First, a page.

The tri-borough arrangement between Kensington and Chelsea, Westminster and Hammersmith and Fulham councils was established in 2012 in response to tighter local government budgets.
But the arrangement formally came to an end in April after Kensington and Chelsea and Westminster served notice to Hammersmith and Fulham, which they claim was planning to leave the partnership.
Ofsted inspectors conducting a focused check on "front-door" children's services in Kensington and Chelsea and Westminster, found that both are well run and leaders have a strong commitment to improving quality.
This was the first visit by Ofsted to the two councils since they were both rated as "outstanding" following a full inspection in 2016.
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Inspectors found that councillors and senior managers in Westminster are knowledgeable about its multi-agency safeguarding hub (Mash), which deals with initial child protection referrals.
Social workers in the London borough felt well supported and concerns about the safety of children are swiftly dealt with and good support is put in place.
"Within Westminster, there is strong corporate leadership to improve outcomes for children and their families who are in need of help or protection," states Ofsted's report.
"Since the previous inspection of children's services in 2016, there has been a continued commitment to sustain and improve the quality of social work practice at the 'front door'. Senior leaders know the service well, as evidenced in their recent self-evaluation."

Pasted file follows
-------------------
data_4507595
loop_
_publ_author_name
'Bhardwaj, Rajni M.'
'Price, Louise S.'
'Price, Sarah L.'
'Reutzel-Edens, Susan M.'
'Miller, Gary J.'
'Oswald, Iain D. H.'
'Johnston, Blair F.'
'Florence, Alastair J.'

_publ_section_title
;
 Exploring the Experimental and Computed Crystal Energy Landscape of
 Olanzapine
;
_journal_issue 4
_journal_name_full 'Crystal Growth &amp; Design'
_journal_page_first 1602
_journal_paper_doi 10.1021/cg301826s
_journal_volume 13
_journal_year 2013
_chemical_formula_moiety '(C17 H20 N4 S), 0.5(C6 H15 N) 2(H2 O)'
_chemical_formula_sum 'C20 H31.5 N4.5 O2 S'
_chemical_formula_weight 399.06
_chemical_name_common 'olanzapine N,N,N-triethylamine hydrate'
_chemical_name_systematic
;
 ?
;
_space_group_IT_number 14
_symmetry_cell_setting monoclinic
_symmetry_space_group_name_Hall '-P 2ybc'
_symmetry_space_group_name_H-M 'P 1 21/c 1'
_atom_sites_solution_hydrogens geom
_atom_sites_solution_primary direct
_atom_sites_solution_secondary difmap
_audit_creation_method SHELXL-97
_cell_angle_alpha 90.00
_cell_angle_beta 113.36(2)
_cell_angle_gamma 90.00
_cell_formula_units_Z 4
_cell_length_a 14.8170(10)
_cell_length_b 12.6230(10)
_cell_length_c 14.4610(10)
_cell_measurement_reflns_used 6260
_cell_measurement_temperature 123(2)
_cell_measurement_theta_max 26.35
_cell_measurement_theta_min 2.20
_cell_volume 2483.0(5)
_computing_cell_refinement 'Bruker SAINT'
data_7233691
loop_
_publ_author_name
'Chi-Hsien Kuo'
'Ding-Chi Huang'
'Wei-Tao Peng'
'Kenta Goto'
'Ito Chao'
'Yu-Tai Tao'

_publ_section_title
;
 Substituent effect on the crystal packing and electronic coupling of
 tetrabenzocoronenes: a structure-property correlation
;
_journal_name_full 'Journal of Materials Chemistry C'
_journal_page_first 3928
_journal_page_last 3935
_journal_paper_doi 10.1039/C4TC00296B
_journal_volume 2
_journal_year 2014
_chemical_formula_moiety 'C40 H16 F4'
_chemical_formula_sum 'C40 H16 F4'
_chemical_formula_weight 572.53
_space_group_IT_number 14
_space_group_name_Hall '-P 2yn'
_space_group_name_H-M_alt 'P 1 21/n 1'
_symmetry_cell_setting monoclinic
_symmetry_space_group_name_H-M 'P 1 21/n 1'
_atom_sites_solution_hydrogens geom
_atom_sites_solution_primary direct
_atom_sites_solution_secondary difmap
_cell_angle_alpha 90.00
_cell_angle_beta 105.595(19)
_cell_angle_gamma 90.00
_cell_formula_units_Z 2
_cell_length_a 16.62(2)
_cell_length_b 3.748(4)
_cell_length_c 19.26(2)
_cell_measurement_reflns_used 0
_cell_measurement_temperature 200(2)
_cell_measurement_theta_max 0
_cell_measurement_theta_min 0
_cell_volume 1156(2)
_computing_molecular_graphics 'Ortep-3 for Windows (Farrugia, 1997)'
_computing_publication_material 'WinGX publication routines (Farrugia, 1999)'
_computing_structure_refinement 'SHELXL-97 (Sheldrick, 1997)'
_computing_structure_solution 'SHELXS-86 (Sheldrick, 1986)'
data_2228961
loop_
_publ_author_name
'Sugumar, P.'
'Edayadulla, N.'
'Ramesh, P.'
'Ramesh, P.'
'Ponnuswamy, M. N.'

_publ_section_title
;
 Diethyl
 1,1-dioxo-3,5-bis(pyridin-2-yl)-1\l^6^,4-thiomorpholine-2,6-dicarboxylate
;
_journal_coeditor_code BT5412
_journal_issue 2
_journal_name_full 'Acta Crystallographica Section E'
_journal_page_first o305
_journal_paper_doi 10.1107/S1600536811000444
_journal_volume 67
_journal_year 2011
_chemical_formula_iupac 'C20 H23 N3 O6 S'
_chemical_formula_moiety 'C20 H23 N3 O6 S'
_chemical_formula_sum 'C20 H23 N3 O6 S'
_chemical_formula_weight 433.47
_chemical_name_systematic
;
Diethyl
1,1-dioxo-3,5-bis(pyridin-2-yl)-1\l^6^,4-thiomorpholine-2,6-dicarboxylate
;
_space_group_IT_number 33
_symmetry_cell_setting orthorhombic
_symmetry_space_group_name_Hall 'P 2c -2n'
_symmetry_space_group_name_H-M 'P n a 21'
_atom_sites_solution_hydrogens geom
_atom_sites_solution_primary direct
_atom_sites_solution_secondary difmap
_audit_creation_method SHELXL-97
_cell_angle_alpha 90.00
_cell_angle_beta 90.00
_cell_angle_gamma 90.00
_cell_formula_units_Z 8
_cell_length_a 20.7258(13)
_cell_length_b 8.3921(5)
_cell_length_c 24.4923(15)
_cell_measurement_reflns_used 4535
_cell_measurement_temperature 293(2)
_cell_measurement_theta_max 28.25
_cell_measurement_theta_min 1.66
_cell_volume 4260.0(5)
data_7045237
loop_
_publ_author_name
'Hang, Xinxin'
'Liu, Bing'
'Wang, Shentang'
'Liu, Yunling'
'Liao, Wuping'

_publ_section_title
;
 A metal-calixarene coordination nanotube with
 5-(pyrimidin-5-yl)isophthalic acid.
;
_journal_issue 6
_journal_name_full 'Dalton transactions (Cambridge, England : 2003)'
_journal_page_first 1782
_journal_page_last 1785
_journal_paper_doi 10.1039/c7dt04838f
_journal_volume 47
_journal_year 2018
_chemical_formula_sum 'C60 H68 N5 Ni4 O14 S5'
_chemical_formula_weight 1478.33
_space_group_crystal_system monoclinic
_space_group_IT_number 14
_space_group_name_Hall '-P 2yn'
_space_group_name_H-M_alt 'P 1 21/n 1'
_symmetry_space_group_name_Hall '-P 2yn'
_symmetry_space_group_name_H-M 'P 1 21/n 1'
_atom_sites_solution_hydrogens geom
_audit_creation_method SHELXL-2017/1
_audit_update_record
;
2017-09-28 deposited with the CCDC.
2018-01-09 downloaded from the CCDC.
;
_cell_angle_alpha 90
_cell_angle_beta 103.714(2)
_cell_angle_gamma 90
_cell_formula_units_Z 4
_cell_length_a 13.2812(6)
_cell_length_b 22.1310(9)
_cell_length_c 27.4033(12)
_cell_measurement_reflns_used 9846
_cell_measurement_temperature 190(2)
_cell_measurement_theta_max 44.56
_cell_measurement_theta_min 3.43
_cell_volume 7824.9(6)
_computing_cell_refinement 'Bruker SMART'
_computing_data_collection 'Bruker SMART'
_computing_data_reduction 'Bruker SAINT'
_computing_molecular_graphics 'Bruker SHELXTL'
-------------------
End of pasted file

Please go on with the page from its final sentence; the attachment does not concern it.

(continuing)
Similarly, in Kensington and Chelsea Ofsted praised leaders for having a good understanding of its Mash and areas for improvement.
They are also impressed by the organsation of social workers in Kensington and Chelsea, who are based in locality teams that include specialists with experience of complex cases and family therapists. These teams also have manageable caseloads, inspectors found.
"Highly experienced senior leaders and managers provide staff with a clear vision and focus to ensure that children and families receive good-quality services," states Ofsted's report.
It adds: "The locality social work model is a strength, as children and families receive consistent social work support for as long as required."
Among recommended improvements for both councils is to involve partners more in children's social care strategy discussions.
In December last year it emerged that the collapse of the tri-borough arrangements would leave Westminster facing an estimated £420,000 bill to form a partnership with Kensington and Chelsea.